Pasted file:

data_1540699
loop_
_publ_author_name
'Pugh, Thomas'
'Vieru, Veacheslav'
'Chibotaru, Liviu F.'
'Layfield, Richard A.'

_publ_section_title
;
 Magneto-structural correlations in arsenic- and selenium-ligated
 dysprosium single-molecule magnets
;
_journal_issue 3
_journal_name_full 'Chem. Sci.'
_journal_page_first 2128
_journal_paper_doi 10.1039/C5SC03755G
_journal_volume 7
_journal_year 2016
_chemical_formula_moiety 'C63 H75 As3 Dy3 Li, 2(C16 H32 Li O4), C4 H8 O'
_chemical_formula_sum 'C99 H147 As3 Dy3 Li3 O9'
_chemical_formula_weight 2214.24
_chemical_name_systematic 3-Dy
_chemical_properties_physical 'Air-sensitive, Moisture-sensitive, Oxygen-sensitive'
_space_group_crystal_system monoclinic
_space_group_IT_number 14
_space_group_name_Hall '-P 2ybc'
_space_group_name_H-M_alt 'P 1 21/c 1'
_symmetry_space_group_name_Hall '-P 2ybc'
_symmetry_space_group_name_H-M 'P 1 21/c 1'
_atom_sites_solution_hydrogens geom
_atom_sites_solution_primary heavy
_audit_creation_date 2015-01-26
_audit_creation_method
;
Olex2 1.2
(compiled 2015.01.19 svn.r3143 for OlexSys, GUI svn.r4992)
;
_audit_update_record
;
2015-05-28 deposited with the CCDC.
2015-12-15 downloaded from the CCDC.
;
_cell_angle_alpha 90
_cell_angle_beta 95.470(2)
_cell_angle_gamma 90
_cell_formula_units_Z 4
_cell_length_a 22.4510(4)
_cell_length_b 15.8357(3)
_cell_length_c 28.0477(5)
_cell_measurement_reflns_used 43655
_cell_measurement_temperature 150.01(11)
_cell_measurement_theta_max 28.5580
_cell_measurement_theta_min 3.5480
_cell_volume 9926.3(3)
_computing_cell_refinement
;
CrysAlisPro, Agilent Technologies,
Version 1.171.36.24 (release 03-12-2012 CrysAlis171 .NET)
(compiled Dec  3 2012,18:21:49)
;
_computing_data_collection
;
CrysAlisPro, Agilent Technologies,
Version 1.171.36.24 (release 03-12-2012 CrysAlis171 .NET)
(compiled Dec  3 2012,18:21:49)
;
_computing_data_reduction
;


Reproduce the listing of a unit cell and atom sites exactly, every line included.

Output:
data_1540699
loop_
_publ_author_name
'Pugh, Thomas'
'Vieru, Veacheslav'
'Chibotaru, Liviu F.'
'Layfield, Richard A.'

_publ_section_title
;
 Magneto-structural correlations in arsenic- and selenium-ligated
 dysprosium single-molecule magnets
;
_journal_issue 3
_journal_name_full 'Chem. Sci.'
_journal_page_first 2128
_journal_paper_doi 10.1039/C5SC03755G
_journal_volume 7
_journal_year 2016
_chemical_formula_moiety 'C63 H75 As3 Dy3 Li, 2(C16 H32 Li O4), C4 H8 O'
_chemical_formula_sum 'C99 H147 As3 Dy3 Li3 O9'
_chemical_formula_weight 2214.24
_chemical_name_systematic 3-Dy
_chemical_properties_physical 'Air-sensitive, Moisture-sensitive, Oxygen-sensitive'
_space_group_crystal_system monoclinic
_space_group_IT_number 14
_space_group_name_Hall '-P 2ybc'
_space_group_name_H-M_alt 'P 1 21/c 1'
_symmetry_space_group_name_Hall '-P 2ybc'
_symmetry_space_group_name_H-M 'P 1 21/c 1'
_atom_sites_solution_hydrogens geom
_atom_sites_solution_primary heavy
_audit_creation_date 2015-01-26
_audit_creation_method
;
Olex2 1.2
(compiled 2015.01.19 svn.r3143 for OlexSys, GUI svn.r4992)
;
_audit_update_record
;
2015-05-28 deposited with the CCDC.
2015-12-15 downloaded from the CCDC.
;
_cell_angle_alpha 90
_cell_angle_beta 95.470(2)
_cell_angle_gamma 90
_cell_formula_units_Z 4
_cell_length_a 22.4510(4)
_cell_length_b 15.8357(3)
_cell_length_c 28.0477(5)
_cell_measurement_reflns_used 43655
_cell_measurement_temperature 150.01(11)
_cell_measurement_theta_max 28.5580
_cell_measurement_theta_min 3.5480
_cell_volume 9926.3(3)
_computing_cell_refinement
;
CrysAlisPro, Agilent Technologies,
Version 1.171.36.24 (release 03-12-2012 CrysAlis171 .NET)
(compiled Dec  3 2012,18:21:49)
;
_computing_data_collection
;
CrysAlisPro, Agilent Technologies,
Version 1.171.36.24 (release 03-12-2012 CrysAlis171 .NET)
(compiled Dec  3 2012,18:21:49)
;
_computing_data_reduction
;